Democratic rising star Kamala Harris has a “Bernieland” problem
Freshman Sen. Kamala Harris (D-Calif.) has recently become the subject of much speculation about a potential 2020 presidential run. Several major news outlets have run feature-length profiles of Harris, and top Democratic donors are starting to coalesce around her as their preferred candidate to take on President Donald Trump.
But not everyone on the progressive left is feeling Harris-fever, and if the senator wants to win the Democratic presidential primary in three years, she’ll have to start making inroads with a growing grassroots movement that remains highly skeptical of Harris’s progressive bona fides.
Nomiki Konst, a Bernie Sanders supporter who serves on the Democratic National Committee’s Unity Commission had three words for Democrats interested in Harris as a candidate: “Follow the money.”
“The Democrats will not win until they address income inequality, no matter how they dress up their next candidate,” Konst said. “If that candidate is in bed with Wall Street, you may as well lay a tombstone out for the Democratic Party now. Voters are smart; they can follow the money.”
Konst’s skepticism about Harris’s alleged ties to Wall Street and insufficient commitment to populist economic issues reflect a broader trend among the residents of Bernieland. In a recent New York Times profile of Harris, another high profile Sanders supporter, executive director of National Nurses United RoseAnn DeMoro dismissed Harris’s prospects as a progressive 2020 contender, saying, “She’s not on our radar.”
“She’s one of the people the Democratic party is putting up,” DeMoro told the Times. “In terms of where the progressives live, I don’t think there’s any ‘there’ there.”
Harris’s defenders immediately took issue with DeMoro’s lack of enthusiasm.
“When it comes to where progressives live, uh, which ones are she referring to? The white ones?” Essence contributor Michael Arceneaux wrote, alluding to the long-standing criticism that the Bernie-wing of the party has failed to make inroads with minority voters. “OK, but they don’t make the party. See the results of the last primary.”
Since coming to Washington, Harris has engendered some progressive support by being a leading voice in the fight against Trump’s agenda, earning praise from the left for her aggressive grilling of Trump’s cabinet nominees during the confirmation process.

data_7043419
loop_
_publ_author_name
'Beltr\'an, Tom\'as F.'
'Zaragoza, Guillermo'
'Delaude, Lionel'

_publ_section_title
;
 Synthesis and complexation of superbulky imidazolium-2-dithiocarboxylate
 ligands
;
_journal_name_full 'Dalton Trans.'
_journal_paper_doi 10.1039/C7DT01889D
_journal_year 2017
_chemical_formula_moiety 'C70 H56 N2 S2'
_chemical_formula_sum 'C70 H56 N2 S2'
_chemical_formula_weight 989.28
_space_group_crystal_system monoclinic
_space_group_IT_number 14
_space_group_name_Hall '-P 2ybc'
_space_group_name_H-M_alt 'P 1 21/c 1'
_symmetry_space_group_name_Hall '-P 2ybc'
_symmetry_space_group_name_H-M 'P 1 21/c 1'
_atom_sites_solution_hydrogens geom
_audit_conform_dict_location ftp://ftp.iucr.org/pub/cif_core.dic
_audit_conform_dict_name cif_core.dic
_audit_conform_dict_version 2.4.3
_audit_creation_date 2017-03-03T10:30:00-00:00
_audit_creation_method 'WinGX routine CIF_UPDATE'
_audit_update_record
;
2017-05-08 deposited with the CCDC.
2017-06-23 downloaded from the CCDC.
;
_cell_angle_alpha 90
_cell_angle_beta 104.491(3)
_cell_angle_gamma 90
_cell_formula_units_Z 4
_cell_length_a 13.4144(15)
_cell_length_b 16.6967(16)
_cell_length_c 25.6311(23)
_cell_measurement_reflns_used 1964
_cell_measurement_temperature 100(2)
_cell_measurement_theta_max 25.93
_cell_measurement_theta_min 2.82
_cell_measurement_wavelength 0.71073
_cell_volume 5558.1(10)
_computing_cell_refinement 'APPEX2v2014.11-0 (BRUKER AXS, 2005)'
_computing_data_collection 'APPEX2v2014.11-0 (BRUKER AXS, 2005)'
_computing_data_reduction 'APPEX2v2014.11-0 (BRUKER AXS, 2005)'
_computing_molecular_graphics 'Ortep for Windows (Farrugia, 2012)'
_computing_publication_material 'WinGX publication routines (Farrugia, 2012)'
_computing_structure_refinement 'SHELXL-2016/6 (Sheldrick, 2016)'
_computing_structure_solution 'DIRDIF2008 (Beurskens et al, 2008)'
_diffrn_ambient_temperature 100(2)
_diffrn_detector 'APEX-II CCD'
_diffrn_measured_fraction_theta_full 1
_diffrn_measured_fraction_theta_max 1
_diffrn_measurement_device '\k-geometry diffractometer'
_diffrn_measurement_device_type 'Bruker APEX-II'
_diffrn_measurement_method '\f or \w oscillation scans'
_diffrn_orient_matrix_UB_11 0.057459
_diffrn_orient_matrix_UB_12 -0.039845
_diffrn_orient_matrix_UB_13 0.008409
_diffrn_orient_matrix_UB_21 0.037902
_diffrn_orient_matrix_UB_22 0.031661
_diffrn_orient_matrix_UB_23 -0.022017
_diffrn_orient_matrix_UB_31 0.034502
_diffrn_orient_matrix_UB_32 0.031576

There are reasons for the suspicions about Harris’s fealty to big financial interests. Despite opposing the nomination of treasury secretary and former Wall Street titan Steve Mnuchin, in a previous life as California attorney general, Harris was criticized for essentially letting Mnuchin’s bank off the hook during the foreclosure crisis.
In 2013, prosecutors in her office drafted a memo that claimed they had “uncovered evidence suggestive of widespread misconduct” at Mnuchin’s OneWest Bank. According to the Intercept’s David Dayen, who first reported the memo, those prosecutors recommended Harris file a civil enforcement action against the bank. Instead, Harris did nothing. Later, it was revealed that Harris was the only 2016 Democratic senate candidate to receive a donation from Mnuchin.
But as Dayen himself noted in his book Chain of Title, Harris does have a record of standing up for homeowners during her time as California attorney general. Specifically, Harris used her attorney general tenure to push back against the Obama administration during negotiations on a major settlement for homeowners and held out for a better deal.
Still, some progressives fear that big money donors within the Democratic party will have considerable sway over Harris.
“She is the preferred candidate of extremely wealthy and out-of-touch Democratic party donors,” said Winnie Wong, co-founder of the group People for Bernie, which played a prominent role the grassroots movement behind Sanders in 2016. “Her recent anointing is extremely telling. These donors will line her coffers ahead of 2020 and she will have the next two years to craft a message of broad appeal to a rapidly changing electorate.”
Still, organizers like Wong have signaled that there is still time for Harris to win over their side of the party in order to present a unified Democratic message in 2020.
“If she wants to advance her political career, she will have to come out authentically and honestly in support of universal healthcare, free college, a federal $15 hour minimum wage, criminal justice reform and the expansion of social security programs,” Wong said. “Anything less than this means the party will continue to bleed voters.”
Harris has already come out supporting all five of those policies in one form or another. Whether or not that will be enough for her critics remains to be seen.
Aug. 1, 2017, 10:39 a.m.: This story has been updated.